If you have the space, you could also buy transplants of broccoli, cauliflower, cabbage, and a few other fall crops. They are usually available for sale this time of year. I would try to get the early varieties this late (that is usually what they have), but I just planted some 90 day types; it is hit or miss with late types. Sometimes I get them in December, but other times it gets too cold too early and I won't get them until February. They really like October and November here. They don't die in winter, but they do slow to a crawl in December and January.

    Bookmark   September 7, 2011 at 8:53PM
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jrslick (North Central Kansas, Zone 5B)

You will be fine. I am planting my fall and winter garden now until October 10th. I am in Zone 5 in Kansas. Granted most all my stuff is in high tunnels, but you will be fine.

Jay

    Bookmark   September 8, 2011 at 11:20AM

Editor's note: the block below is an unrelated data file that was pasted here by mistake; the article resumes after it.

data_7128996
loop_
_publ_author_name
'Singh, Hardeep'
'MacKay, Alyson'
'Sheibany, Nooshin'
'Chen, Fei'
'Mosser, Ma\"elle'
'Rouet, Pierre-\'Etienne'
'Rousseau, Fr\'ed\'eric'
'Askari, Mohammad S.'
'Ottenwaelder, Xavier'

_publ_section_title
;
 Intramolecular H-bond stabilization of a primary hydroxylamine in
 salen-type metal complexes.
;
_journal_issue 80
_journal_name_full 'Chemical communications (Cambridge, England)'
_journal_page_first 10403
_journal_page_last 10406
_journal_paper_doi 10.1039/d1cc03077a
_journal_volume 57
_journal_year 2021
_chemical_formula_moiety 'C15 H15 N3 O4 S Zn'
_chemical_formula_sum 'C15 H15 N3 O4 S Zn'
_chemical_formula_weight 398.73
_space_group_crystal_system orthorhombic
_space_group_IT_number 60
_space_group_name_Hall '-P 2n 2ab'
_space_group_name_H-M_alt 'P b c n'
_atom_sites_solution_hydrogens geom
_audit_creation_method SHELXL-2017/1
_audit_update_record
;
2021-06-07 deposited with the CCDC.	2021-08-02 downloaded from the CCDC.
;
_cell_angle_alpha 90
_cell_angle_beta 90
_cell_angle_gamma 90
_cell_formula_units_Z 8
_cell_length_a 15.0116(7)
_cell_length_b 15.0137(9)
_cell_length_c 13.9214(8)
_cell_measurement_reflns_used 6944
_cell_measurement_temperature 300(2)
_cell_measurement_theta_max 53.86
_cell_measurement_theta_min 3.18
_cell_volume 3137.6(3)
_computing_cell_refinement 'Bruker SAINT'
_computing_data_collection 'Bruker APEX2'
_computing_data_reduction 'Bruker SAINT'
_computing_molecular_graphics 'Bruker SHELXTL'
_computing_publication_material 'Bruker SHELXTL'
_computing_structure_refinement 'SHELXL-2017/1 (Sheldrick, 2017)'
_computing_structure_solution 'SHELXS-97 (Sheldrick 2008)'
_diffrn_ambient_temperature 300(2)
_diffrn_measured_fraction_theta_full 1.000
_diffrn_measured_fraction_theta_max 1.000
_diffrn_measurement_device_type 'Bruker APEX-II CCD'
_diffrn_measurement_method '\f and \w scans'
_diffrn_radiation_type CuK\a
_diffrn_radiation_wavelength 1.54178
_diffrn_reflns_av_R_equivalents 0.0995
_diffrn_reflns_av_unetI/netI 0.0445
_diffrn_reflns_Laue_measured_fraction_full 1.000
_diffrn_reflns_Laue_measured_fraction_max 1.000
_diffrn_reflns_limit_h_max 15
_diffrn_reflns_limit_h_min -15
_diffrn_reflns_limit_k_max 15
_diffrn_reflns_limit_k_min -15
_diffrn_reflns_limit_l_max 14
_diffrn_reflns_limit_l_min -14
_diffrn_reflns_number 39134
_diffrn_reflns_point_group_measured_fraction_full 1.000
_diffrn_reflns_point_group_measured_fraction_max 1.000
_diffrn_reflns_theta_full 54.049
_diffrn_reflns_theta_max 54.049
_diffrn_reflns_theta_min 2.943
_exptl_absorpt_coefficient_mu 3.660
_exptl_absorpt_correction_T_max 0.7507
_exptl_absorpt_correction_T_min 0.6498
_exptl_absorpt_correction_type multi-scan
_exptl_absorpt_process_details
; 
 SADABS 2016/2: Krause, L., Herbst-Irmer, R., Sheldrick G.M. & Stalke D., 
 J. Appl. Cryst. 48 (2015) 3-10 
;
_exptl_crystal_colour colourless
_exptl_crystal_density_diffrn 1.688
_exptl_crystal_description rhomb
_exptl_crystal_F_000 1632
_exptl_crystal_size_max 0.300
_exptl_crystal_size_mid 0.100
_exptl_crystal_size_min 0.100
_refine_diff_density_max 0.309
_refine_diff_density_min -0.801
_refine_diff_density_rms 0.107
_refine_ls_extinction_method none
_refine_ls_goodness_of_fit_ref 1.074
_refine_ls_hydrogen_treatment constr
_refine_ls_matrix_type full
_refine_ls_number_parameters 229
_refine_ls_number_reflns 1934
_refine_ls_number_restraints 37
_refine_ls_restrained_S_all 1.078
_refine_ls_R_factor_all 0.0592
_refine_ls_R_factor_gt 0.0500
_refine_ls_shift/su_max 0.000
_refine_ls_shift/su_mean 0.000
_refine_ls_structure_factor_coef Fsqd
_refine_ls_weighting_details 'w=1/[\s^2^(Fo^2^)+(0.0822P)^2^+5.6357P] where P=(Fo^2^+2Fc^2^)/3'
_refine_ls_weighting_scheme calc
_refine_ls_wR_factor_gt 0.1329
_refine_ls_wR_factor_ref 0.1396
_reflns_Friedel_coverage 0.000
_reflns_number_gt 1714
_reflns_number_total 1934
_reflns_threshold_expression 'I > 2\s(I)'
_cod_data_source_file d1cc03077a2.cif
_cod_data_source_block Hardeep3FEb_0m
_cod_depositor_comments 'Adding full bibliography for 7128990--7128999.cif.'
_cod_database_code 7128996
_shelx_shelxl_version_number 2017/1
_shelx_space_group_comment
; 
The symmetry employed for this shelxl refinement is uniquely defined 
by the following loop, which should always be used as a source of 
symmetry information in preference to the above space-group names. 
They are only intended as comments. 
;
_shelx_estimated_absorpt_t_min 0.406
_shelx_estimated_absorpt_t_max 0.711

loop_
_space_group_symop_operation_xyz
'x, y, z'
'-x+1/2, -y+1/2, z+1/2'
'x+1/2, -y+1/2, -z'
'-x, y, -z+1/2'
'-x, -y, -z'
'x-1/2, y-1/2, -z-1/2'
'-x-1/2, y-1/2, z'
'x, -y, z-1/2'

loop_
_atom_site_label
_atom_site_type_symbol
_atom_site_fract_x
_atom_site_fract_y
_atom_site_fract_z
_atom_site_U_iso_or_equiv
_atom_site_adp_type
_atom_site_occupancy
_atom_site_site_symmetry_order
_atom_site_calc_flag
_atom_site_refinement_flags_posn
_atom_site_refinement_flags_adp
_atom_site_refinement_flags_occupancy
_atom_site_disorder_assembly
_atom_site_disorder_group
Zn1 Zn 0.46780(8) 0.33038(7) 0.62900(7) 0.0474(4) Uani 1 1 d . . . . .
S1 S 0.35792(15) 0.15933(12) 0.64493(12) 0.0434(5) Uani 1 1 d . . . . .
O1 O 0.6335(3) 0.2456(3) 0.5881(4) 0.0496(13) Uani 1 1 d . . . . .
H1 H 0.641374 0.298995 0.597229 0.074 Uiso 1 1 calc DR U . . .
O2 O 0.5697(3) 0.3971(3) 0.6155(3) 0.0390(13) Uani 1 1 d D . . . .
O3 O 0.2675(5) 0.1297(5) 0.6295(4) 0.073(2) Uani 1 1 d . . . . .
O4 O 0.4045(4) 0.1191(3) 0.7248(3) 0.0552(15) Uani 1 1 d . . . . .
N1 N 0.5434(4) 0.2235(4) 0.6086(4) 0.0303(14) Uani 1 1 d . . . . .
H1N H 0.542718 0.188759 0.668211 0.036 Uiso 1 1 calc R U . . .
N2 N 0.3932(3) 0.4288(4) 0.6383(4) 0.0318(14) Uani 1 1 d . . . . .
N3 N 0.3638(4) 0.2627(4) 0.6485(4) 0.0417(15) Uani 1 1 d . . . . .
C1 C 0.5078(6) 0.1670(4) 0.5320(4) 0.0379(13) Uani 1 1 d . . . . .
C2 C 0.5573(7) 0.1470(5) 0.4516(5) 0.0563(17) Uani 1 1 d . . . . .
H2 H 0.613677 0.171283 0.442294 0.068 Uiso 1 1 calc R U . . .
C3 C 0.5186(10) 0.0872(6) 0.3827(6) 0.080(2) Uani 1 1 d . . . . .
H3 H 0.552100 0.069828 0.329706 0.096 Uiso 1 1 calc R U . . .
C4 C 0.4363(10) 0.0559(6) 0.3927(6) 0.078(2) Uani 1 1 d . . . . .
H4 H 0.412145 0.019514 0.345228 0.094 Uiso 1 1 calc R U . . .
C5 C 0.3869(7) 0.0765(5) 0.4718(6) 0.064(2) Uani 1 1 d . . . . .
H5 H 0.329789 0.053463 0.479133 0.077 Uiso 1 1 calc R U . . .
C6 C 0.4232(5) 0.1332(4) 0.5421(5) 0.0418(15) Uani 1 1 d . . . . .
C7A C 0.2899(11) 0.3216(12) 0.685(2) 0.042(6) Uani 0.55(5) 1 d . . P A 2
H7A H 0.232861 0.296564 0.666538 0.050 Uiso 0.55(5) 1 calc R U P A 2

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JessicaARZ8(Arkansas 8A)

Thanks very much for the vote of confidence, Jay. We tilled and added compost to our beds last night and will sow the first round of seeds this evening. I suppose the worst thing that could happen is nothing grows. Here's to trying!

    Bookmark   September 8, 2011 at 12:14PM
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donnabaskets(Zone 8a, Central MS)

Below is a link to this very discussion in another Forum. I included the fall garden planting schedule that farmerdill gave me here two or three years ago.

Here is a link that might be useful: Fall Planting scheule for southern gardens

    Bookmark   September 8, 2011 at 9:14PM
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carolync1(z8/9 CA inland)

I'd like to put in a good word for early, sweet turnips like White Lady or maybe even the fantastic Oasis. "Just Right" takes longer to mature, but tolerates cold and rain better. It's a "fall only" veggie. Some varieties of kohlrabi are very early.

I like Savannah hybrid mustard and some of the pretty Asian greens like Tatsoi for fall, too. Along with the other frost-tolerant crops mentioned above. And kale.